SEOUL — It’s a four-hour train ride from Seoul — two trains, to be precise, as a transfer is necessary. With a population of a little over a million people, it’s the sixth-largest city in South Korea. That city is Gwangju, a name that literally means “the bright province.” It’s a city of flashing neon lights, love motels, high-energy dance clubs and some of the best restaurants in the country.
Among international creative circles, it’s also known as the home of Asia’s oldest art biennial, the Gwangju Biennale. Founded in 1995, it has attracted high-profile international directors like Massimiliano Gioni and Ai Weiwei, as well as local leaders in art and design like Seung H-Sang and Yongwoo Lee (the current CEO of the Biennale Foundation). The city itself has a proud history as the famous site for Korea’s democratic uprising, which was brutally crushed by military forces in 1980.
Pros: The Gwangju Biennale is receiving growing attention internationally with higher-profile presentations. Last year’s art biennale, headed up by Massimiliano Gioni,received glowing reviews, as did this year’s design biennial. Those who can make the commitment to visit can be assured a thought-provoking, meaningful exhibition. A trip out can be easily combined with a few days in Seoul, the heart of Korea’s art world and creative industry.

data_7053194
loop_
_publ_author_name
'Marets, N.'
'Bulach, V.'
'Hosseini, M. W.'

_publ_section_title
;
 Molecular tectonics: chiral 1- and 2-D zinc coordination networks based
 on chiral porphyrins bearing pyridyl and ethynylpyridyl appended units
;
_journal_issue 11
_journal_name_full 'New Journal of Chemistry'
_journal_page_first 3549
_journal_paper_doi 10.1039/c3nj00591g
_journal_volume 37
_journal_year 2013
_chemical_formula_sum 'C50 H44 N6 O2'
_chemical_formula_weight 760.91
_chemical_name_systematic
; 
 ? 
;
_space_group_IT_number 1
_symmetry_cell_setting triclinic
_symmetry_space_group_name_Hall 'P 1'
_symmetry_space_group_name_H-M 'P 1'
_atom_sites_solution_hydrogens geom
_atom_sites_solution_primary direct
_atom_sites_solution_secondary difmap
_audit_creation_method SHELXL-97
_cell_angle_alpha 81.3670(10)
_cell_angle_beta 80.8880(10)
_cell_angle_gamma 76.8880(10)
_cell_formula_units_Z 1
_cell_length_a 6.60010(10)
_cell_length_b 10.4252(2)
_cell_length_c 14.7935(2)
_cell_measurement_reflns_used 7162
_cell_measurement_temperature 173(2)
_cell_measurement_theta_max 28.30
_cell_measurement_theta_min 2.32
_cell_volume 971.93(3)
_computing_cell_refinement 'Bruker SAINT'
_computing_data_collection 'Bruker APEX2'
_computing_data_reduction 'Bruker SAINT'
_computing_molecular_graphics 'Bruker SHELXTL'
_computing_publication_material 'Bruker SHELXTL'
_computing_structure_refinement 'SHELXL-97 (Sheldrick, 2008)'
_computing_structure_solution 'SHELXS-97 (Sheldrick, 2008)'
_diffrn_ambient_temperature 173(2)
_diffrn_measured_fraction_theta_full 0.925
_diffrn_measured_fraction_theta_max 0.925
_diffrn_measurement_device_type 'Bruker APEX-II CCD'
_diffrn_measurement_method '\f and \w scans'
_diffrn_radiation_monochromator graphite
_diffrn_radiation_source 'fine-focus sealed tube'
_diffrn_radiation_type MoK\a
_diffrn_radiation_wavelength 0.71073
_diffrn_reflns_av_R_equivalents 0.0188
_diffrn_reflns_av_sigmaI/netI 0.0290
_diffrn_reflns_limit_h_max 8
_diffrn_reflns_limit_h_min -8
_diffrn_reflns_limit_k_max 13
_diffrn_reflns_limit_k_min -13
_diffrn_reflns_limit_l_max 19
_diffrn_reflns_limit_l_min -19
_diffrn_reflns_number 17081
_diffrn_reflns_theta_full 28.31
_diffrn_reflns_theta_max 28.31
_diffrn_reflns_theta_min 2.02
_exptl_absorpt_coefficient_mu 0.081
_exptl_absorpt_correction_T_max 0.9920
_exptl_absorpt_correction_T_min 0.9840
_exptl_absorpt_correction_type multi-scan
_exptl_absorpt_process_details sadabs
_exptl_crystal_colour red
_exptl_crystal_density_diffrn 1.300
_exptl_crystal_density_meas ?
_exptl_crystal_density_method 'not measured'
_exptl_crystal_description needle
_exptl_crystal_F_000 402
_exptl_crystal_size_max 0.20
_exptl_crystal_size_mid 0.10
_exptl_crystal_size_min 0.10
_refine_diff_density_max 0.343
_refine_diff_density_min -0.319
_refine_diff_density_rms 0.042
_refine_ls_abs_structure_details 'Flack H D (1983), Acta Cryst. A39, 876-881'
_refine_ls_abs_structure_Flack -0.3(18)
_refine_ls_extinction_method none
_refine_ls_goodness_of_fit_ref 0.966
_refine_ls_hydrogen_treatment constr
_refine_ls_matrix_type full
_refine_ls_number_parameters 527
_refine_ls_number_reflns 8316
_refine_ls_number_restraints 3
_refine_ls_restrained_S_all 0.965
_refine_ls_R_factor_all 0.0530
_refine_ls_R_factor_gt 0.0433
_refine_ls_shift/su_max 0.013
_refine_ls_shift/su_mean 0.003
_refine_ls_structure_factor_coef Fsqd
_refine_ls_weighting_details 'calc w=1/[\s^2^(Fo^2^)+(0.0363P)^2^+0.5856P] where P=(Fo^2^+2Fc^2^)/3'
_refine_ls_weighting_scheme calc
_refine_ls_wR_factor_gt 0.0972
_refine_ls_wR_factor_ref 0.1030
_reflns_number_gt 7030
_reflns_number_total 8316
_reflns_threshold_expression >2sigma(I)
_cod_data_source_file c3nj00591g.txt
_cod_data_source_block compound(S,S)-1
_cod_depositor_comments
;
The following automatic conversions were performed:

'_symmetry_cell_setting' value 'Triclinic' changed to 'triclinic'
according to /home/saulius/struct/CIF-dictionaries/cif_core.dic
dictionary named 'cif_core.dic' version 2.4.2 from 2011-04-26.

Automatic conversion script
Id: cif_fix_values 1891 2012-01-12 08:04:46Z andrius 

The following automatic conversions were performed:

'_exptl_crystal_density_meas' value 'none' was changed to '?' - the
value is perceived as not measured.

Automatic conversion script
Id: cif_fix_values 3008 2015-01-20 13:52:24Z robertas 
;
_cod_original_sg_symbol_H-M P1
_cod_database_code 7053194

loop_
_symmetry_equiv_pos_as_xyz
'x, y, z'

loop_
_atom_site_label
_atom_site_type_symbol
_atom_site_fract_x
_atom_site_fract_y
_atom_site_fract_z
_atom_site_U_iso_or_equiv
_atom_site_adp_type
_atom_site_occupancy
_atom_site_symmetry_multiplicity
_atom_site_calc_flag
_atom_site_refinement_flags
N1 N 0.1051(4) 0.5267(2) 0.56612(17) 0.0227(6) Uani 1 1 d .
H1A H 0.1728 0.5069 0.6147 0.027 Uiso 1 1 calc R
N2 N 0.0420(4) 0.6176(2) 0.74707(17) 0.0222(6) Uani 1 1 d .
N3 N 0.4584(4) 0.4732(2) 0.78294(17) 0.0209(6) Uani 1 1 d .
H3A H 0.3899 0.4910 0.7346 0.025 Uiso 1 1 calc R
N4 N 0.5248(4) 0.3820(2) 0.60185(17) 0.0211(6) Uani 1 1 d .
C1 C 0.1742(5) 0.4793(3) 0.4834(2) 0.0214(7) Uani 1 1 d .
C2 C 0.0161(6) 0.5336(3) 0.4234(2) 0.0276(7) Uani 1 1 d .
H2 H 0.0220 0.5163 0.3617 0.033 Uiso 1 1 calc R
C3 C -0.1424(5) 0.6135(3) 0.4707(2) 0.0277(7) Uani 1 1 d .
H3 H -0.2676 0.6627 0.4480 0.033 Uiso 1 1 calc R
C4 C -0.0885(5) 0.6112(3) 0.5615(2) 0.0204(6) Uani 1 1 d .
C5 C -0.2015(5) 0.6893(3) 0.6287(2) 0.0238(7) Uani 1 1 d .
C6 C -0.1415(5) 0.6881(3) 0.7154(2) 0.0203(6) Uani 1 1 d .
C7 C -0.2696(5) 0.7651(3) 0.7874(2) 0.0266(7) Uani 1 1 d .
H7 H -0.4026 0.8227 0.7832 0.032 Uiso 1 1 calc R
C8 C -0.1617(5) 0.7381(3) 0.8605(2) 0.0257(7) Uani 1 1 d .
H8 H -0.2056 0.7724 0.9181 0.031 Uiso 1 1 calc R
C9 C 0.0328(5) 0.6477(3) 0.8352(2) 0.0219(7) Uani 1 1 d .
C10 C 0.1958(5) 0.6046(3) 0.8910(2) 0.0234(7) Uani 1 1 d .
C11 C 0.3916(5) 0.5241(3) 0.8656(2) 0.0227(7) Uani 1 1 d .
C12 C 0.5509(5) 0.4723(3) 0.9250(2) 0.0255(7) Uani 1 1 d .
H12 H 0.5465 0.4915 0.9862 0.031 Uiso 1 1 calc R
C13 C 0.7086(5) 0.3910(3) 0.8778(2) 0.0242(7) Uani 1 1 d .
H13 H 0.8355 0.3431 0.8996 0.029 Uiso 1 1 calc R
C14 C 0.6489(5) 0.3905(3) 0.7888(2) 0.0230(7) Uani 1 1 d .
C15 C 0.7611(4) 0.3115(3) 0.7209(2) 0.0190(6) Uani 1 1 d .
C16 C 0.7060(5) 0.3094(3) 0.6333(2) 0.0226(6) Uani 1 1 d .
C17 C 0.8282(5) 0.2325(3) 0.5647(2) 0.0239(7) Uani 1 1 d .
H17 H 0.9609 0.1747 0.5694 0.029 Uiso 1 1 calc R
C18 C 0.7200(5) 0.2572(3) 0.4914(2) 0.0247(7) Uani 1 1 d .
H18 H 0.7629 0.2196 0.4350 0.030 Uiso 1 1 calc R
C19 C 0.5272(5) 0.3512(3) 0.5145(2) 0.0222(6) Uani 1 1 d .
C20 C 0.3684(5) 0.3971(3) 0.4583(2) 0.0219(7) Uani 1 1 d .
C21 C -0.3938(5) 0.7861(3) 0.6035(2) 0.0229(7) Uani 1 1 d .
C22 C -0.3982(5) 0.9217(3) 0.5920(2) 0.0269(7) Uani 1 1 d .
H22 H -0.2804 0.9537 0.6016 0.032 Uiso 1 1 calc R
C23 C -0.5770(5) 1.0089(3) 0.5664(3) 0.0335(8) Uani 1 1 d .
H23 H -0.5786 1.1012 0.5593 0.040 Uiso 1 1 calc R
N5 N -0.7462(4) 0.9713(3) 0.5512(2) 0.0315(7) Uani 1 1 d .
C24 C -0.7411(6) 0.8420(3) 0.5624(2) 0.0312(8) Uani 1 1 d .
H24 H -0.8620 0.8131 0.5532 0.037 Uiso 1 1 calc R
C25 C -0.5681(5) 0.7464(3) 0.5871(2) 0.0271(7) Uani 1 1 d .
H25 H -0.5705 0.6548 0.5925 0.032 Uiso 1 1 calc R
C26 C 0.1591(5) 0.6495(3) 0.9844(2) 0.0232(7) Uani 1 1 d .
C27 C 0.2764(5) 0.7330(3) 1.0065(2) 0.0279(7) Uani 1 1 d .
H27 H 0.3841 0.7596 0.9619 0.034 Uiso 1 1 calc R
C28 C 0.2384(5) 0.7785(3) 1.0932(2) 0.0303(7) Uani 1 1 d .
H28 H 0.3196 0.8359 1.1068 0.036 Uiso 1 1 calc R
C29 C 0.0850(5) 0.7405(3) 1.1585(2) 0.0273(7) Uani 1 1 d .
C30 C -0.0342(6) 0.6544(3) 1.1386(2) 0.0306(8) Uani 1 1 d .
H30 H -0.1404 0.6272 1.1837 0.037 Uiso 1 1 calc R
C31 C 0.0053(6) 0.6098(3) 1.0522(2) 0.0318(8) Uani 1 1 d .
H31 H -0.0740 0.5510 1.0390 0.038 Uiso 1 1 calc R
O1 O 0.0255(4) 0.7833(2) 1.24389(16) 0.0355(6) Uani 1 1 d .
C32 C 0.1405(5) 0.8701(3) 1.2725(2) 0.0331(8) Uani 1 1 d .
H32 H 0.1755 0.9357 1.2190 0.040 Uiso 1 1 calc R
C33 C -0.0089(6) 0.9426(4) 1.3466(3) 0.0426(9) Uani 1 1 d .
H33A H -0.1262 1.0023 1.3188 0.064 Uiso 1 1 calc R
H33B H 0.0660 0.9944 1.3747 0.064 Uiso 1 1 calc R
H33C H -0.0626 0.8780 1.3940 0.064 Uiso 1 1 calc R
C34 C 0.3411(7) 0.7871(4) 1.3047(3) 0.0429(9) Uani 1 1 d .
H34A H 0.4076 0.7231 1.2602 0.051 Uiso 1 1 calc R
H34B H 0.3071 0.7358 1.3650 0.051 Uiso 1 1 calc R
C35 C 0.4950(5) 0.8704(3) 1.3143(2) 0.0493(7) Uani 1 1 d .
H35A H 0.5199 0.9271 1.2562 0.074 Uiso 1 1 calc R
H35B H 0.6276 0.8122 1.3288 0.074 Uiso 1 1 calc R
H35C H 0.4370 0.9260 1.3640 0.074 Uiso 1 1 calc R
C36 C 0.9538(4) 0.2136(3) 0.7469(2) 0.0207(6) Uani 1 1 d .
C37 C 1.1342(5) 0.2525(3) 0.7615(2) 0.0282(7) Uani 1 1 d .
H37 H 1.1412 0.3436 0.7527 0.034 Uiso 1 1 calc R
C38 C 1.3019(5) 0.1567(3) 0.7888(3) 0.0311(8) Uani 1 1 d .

Cons: Gwangju can be a trek for travelers from abroad, as very few airlines offer direct service, even from nearby China and Japan. Once there, the main feature is the Biennale Hall and surrounding museums, with fewer creative offerings from the rest of the city. Much of the best programming is focused on the opening days, a narrow window of time for travelers at the beginning of the fall art season.
In the coming year, the Biennale will be lead by its first team of female directors, a six-person team from six countries across the Asian continent: Wassan Al-Khudairi from Qatar, Sunjung Kim from Korea, Mami Kataoka from Japan, Alia Swasticka from Indonesia, Carol Yinghua Lu from China, and Nancy Adajania from India. This is sure to lead to a potent exploration in contemporary Asian art, given their broad perspectives and experiences.
This year, I worked on the Gwangju Design Biennale’s curatorial team, in the Un-Named Design section. The section, which was headed up by Ai Weiwei and Brendan McGetrick, focused on expanding definitions of design and looking at objects like basketball buckets, peanut shellers, floating cities and coffins as a form of design. The show runs until October 23.
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